As a light sleeper, you’re likely used to the woes of being disrupted throughout the night. Maybe the source is the sound of a truck passing by. Maybe it’s your partner’s incessant snoring. Maybe it’s even something as small as a ray of light peeking in through your bedroom door.
Whatever the case, you’ll know that your sensory sensitivity is taking a toll on you when you can’t bring yourself to get a good night’s sleep even when you’re bone-tired.
Light sleepers typically have trouble getting into the deeper sleep stages, which means they’re predisposed to waking up at the slightest disturbance. Many factors contribute to light sleep, including undiagnosed sleep disorders, anxiety, chronic pain, stress, and more.
But light sleepers don’t have to sacrifice sleep quality for the rest of their lives. Changing your bedtime routine, trying a heavy blanket, and blocking out external distractions are all ways you can sleep better.
Here are some top tips to help you get a refreshing night’s sleep.
Establish a Mindful Bedtime Routine
The day’s stress often rears its ugly head at night, particularly for light sleepers. But when you go to bed feeling unsettled and jittery, you’re bound to wake up at the slightest interruption. To combat your anxieties, establish a bedtime routine you can follow daily.
Do things that rejuvenate your mind and body before bedtime. This could mean reading a self-care book instead of watching TV, drinking a glass of warm milk, taking a bubble bath, putting on a face mask, meditating, or even just taking time out of your day to spend quality time with your loved ones.
Create a Conducive Environment for Sleep
Gone are the days of waking up at the crack of dawn, even on weekends.
Not many people might be sensitive to small slivers of light peeking into the room, but some light sleepers can only sleep in complete darkness, which is why blackout curtains and sleep masks are godsends.
Blackout curtains not only prevent excessive light from getting into your room, but they can also regulate the temperature. A cool room is instrumental in getting a good night’s sleep, and blackout curtains can help keep the temperature down even during summertime.
But sounds might be trickier to block out because you have very little control over them. Instead of opting for uncomfortable headphones that’ll make it tougher to sleep, try earplugs or earmuffs that have noise-canceling capabilities.
Invest in a Weighted Blanket
Light sleepers may struggle to fall and stay asleep for a variety of reasons, including stress and anxiety. But a weighted blanket is designed to improve sleep quality by offering gentle pressure stimulation. A weighted blanket is especially useful for anyone who suspects they may have a sleep disorder because it can soothe restlessness.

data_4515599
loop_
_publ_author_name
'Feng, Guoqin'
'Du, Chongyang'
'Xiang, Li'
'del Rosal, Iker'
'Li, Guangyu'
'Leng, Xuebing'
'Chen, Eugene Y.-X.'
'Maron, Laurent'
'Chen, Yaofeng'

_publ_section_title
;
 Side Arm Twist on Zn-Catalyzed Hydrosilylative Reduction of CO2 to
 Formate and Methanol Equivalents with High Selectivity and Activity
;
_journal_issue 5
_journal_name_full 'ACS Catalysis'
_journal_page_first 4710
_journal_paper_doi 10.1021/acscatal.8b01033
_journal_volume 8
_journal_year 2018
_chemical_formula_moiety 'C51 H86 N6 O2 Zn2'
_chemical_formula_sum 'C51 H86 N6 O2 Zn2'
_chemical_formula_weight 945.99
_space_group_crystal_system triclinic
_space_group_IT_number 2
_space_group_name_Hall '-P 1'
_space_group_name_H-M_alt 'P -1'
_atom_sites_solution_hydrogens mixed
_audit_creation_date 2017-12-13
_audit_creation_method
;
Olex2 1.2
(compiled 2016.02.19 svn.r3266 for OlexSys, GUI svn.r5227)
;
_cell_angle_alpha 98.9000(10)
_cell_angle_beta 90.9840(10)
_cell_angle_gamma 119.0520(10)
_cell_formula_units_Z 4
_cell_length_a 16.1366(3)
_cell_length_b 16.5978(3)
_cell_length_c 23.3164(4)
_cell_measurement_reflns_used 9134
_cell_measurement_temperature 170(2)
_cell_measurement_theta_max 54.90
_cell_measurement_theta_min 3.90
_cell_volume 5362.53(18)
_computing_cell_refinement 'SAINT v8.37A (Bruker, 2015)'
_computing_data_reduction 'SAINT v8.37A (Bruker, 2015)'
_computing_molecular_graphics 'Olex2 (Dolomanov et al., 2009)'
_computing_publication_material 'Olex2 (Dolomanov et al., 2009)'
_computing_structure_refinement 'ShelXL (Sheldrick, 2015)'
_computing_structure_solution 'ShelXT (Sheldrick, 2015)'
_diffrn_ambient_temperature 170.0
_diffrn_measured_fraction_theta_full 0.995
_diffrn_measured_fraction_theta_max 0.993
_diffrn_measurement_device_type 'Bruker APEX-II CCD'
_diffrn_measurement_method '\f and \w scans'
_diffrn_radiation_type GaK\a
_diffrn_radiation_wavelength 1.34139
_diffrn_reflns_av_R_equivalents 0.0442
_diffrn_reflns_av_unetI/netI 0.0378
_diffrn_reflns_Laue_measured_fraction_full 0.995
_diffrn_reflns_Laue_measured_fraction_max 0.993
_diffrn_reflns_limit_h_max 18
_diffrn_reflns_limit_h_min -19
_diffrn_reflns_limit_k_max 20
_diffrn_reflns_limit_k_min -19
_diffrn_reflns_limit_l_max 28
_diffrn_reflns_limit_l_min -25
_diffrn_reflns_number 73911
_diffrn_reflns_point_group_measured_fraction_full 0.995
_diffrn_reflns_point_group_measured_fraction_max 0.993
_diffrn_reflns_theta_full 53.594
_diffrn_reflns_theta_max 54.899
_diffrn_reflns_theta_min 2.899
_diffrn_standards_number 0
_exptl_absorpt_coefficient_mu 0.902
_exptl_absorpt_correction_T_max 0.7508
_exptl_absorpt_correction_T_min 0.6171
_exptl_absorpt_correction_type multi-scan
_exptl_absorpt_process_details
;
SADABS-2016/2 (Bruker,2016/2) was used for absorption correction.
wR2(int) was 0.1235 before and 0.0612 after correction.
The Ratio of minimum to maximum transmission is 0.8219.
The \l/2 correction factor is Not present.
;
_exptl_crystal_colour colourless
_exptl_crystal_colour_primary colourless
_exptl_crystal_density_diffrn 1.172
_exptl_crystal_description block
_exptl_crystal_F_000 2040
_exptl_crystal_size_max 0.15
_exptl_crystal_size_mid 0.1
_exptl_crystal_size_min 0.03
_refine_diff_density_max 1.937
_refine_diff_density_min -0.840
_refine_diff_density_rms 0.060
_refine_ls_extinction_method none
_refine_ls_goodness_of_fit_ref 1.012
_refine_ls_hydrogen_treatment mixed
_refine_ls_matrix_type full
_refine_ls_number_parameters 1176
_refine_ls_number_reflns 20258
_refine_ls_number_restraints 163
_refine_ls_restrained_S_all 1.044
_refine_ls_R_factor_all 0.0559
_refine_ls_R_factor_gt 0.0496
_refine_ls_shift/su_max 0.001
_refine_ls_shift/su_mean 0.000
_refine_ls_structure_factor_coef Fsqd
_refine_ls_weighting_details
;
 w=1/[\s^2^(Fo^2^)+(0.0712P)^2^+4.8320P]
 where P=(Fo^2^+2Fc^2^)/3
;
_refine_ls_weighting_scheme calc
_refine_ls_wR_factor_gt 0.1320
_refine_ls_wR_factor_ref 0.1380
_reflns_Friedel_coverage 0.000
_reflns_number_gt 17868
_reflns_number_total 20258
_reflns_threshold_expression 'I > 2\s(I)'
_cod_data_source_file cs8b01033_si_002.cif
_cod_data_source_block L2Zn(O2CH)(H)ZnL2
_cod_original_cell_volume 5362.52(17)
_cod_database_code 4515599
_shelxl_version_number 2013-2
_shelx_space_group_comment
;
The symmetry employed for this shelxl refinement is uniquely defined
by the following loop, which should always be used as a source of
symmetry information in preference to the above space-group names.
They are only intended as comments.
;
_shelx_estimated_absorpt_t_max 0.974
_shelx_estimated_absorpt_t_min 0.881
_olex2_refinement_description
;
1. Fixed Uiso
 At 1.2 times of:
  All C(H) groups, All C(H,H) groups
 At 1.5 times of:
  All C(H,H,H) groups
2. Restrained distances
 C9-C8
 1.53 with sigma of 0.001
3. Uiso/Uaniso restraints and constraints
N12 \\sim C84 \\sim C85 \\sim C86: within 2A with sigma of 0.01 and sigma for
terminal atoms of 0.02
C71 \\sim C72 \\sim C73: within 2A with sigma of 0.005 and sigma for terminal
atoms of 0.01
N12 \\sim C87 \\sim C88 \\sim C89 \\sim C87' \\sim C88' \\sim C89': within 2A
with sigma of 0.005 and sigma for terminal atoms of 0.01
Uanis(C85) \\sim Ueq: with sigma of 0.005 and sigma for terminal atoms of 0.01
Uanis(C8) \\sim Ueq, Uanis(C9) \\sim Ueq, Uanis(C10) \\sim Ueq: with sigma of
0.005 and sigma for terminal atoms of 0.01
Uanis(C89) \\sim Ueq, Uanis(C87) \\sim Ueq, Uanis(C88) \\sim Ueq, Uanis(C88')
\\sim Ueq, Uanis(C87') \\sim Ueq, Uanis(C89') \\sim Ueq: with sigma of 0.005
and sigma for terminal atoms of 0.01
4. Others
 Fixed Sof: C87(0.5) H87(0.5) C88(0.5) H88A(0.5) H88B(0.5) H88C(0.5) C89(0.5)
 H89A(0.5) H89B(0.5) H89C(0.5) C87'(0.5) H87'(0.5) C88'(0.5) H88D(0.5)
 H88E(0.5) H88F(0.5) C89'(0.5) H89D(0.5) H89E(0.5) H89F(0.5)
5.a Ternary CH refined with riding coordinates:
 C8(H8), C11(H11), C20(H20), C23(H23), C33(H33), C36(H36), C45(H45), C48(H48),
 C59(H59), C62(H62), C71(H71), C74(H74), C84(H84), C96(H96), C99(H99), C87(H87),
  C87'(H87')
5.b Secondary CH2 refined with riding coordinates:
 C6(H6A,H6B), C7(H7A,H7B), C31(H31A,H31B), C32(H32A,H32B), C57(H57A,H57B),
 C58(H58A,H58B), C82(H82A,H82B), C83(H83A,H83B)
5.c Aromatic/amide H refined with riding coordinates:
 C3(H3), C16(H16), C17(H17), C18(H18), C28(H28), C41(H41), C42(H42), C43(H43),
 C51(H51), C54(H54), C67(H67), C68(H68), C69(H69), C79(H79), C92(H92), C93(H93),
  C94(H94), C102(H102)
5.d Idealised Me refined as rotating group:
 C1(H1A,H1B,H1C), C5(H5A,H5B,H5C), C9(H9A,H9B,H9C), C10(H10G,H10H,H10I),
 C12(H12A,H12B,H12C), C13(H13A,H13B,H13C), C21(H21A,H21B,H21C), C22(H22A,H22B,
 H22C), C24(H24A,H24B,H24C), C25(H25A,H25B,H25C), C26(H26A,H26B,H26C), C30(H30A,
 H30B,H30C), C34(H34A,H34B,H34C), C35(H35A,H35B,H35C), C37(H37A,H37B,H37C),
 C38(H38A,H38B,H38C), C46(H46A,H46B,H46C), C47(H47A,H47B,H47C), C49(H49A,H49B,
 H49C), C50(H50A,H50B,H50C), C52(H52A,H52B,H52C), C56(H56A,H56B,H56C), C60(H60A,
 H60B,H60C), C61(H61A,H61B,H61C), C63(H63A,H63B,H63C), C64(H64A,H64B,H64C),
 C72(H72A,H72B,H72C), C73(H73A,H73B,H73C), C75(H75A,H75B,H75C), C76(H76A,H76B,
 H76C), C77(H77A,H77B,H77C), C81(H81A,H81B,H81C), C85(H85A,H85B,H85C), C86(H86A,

To optimize your bed for comfort, consider investing in a cool weighted blanket that feels like a hug, but won’t cause you to overheat during the night. A weighted blanket comes in different sizes. For maximum relief, try to find one that’s around 10 percent of your body weight.
Opt for a Motion Isolation Mattress
If you have a traditional innerspring mattress, chances are that every time your partner tosses and turns, you find yourself jolting awake. But you don’t have to consider getting twin beds or moving into the guest bedroom just yet. Instead, invest in a high-quality memory foam mattress.
Unlike traditional mattresses, memory foam is designed to reduce transfer of movement, which is ideal for light sleepers because you’ll barely feel or hear anything even if your partner’s having a restless night. Memory foam mattresses are also designed to provide optimal support and comfort by reducing aches and pains in the body.
Don’t Force Yourself to Fall Asleep
When it’s midnight and you have to be up by 7 a.m., it’s only natural to decide that it’s time to turn in for the night. But consider if you’re actually tired or sleepy. If the answer is no, you may take longer to fall asleep and even when you do, the sleep might not be particularly restful.
The longer you’re awake, the more likely you are to feel tired, so try to stay up until your eyelids feel so heavy that you just need to sleep. This may be an effective tactic for light sleepers because sleep pressure, which is a biological response to a need for sleep, can help you fall and stay asleep faster.
Getting good quality sleep doesn’t have to be a struggle for light sleepers; it’s really just a matter of setting the right conditions. To lock in some solid shut-eye, make sure you invest in a top-rated mattress and establish a routine that relaxes you before bed.
If you still find it difficult to fall asleep, consider consulting a sleep specialist to determine if there’s a deeper reason for your lack of sleep.